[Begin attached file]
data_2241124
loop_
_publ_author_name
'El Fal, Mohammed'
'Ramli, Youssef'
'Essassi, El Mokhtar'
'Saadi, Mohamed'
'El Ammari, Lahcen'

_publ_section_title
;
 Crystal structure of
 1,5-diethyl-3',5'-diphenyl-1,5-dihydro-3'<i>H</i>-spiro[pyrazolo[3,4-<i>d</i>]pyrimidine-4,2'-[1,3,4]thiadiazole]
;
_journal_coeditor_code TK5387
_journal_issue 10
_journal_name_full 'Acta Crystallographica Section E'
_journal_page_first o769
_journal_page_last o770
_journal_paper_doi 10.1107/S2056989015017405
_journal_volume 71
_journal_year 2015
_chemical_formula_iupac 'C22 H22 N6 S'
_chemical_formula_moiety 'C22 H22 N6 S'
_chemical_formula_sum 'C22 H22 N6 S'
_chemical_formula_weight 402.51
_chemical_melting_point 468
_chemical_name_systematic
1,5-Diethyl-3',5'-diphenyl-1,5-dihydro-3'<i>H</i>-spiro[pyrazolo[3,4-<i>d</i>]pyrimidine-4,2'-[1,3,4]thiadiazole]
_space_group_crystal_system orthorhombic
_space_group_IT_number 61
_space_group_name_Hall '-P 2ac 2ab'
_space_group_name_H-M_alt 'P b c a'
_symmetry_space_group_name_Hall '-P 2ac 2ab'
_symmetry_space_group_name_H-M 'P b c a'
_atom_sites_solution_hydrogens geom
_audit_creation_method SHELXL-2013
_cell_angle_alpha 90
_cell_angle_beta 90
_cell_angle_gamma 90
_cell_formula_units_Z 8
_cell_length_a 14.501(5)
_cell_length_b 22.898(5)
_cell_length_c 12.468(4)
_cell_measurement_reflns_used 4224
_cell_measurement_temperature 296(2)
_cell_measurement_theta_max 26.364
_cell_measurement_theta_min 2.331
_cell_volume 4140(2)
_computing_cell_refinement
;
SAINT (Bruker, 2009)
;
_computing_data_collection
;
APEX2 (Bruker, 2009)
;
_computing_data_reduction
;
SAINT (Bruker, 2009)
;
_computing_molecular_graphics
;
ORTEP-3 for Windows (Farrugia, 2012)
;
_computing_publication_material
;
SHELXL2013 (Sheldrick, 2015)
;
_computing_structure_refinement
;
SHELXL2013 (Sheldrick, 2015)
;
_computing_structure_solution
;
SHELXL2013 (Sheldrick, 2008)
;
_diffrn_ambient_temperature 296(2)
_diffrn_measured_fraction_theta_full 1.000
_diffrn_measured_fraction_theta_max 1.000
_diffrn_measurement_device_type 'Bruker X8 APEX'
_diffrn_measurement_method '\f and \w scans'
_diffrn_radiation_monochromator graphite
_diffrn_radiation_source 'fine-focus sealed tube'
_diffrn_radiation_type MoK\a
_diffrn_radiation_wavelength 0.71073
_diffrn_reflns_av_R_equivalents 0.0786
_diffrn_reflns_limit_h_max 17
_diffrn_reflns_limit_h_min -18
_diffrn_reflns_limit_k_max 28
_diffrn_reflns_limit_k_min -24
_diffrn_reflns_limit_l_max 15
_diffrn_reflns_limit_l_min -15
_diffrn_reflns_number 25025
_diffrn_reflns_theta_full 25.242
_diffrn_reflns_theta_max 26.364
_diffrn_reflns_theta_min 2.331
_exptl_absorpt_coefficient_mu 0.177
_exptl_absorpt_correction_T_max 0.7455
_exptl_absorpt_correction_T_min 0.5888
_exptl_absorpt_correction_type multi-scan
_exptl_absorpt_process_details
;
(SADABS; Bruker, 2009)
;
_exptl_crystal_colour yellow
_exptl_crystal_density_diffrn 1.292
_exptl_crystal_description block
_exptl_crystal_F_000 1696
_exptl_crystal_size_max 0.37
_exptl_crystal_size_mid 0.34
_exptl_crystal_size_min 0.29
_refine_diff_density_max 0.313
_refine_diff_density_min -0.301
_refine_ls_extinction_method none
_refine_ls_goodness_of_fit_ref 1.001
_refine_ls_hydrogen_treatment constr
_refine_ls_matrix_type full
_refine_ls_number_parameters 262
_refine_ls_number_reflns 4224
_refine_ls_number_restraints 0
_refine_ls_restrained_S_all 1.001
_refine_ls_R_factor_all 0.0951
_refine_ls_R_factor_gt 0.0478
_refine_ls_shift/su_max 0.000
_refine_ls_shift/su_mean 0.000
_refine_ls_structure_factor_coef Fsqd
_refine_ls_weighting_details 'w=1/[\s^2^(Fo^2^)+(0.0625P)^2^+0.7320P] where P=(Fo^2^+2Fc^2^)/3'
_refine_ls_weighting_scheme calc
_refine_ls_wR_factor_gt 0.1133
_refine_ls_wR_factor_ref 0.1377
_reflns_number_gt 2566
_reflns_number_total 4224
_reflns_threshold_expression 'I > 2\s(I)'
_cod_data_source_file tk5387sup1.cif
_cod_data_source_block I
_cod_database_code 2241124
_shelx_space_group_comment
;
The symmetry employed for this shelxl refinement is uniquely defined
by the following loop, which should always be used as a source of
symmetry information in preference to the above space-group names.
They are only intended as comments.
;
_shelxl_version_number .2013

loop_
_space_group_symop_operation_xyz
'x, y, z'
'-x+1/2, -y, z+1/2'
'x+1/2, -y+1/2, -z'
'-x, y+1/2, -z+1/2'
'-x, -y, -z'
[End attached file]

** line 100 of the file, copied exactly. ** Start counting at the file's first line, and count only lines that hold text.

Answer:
_exptl_absorpt_correction_type multi-scan